Mr. Blazar is a Senior Fellow at the Lexington Institute. He holds a Master’s degree in National Security Affairs from Georgetown University’s School of Foreign Service. He covered the Pentagon for the trade and national press for over ten years.
Though ten years have elapsed since the Cold War’s end, the Pentagon still struggles to orient itself to changed circumstances. Long-held assumptions about what war would look like-armored divisions rolling across Germany’s Fulda Gap and war on the high seas-have been jettisoned like the dozens of military bases and tens of thousands of service members deemed excess in today’s global military environment.
Fashioned for a half century towards fighting a high-end war against the Soviet Union’s mighty arsenal, the Pentagon is in the midst of figuring which of its Death Star weapons are worth keeping and improving upon in an age when not every enemy intends to fight along high technology’s lethal frontier. Defining precisely what those battlefields of tomorrow will look like is a tough task. However, study after study issued by American military analysts have concluded that three main characteristics have emerged.
First, the United States will face no equally-equipped military power for, perhaps, a generation. No country can today afford to shoulder the financial and political burden of building and fielding a military force that matches America’s in quantity and quality.
Second, notwithstanding the first, many nations are selectively equipping their militaries with widely available high technology. These countries do not seek to counter U.S. military crown jewel
weapons-like stealth planes, aircraft carriers, airlifters and satellites on a one-for-one basis. Instead, what potential enemy states are buying and fielding is specifically intended to blunt or
defeat America’s high-end military systems while freeing those nations from the costs of such weapons. For example, Iran need not design, build, launch, and man aircraft carriers and cruisers to challenge the U.S. Navy’s dominance of the Persian Gulf. Instead, all that is needed is a string of anti-ship cruise missile batteries dug into bunkers along Iran’s Western coast linked to an effective targeting and communication system-precisely what Iran fields and improves upon today. Countries watched the 1991 Persian Gulf War and learned a lesson: do not match American strengths. Target its weaknesses.
Third, some potential enemies will seek to counter American military hegemony with low technology, like the 1998 twin truck bomb attacks on U.S. embassies, or with weapons of mass destruction like chemical, biological or nuclear bombs.
While these trends are clear, the Rubik’s Cube circumstances in which they will manifest themselves is not. Consequently, military experts have tied them together with a ribbon prominently marked “Uncertainty”.
It is with these conclusions and little else that the Pentagon tries to confront its future. What Cold War strategies, weapons and posture must be shed? Which can still be used, with modification, to win tomorrow’s unknown battles?
Last summer, the Pentagon cracked one of these tough nuts. The nuclear powered attack submarine, a sophisticated weapon that helped keep the Soviet Union’s Cold War naval ambitions checkmated, retains its relevance in the coming decades of uncertainty. In fact, a study dedicated to examining the utility of these undersea craft found they are going to grow in importance.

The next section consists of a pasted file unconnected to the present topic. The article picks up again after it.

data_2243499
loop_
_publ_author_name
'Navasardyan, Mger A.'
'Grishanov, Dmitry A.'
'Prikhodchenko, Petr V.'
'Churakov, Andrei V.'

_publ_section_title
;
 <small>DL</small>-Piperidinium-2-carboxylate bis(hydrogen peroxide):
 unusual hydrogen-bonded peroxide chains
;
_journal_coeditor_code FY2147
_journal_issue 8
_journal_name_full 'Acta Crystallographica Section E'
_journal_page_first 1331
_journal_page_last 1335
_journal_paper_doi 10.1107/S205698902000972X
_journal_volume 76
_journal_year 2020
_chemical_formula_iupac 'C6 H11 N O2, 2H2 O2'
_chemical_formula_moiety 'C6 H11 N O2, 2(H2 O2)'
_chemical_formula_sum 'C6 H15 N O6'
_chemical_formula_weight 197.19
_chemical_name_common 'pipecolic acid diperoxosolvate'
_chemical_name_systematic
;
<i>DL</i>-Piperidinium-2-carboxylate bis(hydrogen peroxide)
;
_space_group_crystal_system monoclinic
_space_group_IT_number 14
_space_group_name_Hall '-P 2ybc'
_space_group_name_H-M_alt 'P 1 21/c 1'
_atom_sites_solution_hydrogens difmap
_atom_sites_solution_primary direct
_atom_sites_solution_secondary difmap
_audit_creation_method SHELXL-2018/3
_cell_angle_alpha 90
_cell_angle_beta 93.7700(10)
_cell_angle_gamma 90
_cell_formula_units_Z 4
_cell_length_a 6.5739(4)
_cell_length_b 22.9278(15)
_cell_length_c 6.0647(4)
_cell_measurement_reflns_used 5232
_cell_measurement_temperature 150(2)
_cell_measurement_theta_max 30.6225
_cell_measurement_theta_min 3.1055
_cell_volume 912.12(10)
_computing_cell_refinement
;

“(T)he emerging politico-military environment and the rapidly changing technology environment are such that the nuclear attack submarine will remain an essential and enduring element of our naval force structure,” concluded the Defense Science Board, a group of uniformed and civilian military experts who give advice to Pentagon leaders.
“Technology advances and proliferation will make the submarine’s stealth, endurance and mobility even more important attributes in the future as (naval) surface and air forces become more wlnerable.” Read the report, titled Submarine of the Furture.
The submarine’s stealth, that is its ability to escape detection by operating quietly in a medium that defies penetration by most types of sensors, was a design feature demanded by the cat-and-mouse moves played out under the Cold War’s seas. Specifically, it was needed when U.S. submarines were mainly dedicated to hunting, tracking and practicing how to kill Soviet submarines.
What the new Pentagon report says is that a submarine’s stealthy advantages, built and honed for the Cold War, have great application across today’s global military demands. This is not a case of reinventing the nuclear powered attack submarine’s mission. Rather it is a recognition of the submarine fleet’s inherent wider usefulness now that it has been freed from the narrow band of missions to which it was dedicated during the Cold War.
That understanding of the submarine’s use outside of strict Cold War missions began first to change at the start of the 1991 Persian Gulf War. Joining in the first strikes against Iraq on January 17, 1991, a number of U.S . submarines fired Tomahawk missiles against Iraq, for the first time proving the submarine’s ability to apply significant tactical military power against land targets-a mission still in its infancy.
It is this submarine mission which the Defense Science Board report found for several reasons to offer the most promising area for continued growth.
First, the Navy’s surface ships, in which the bulk of available Tomahawk land-attack missiles now reside, are at growing risk. That is because potential enemies are taking advantage of twin global trends. First. the information revolution is giving all nations growing access to the computer hardware and software needed to create greater technical awareness of their surroundings. Specifically, they are increasing their ability to detect, track and target U.S . military troops and gear.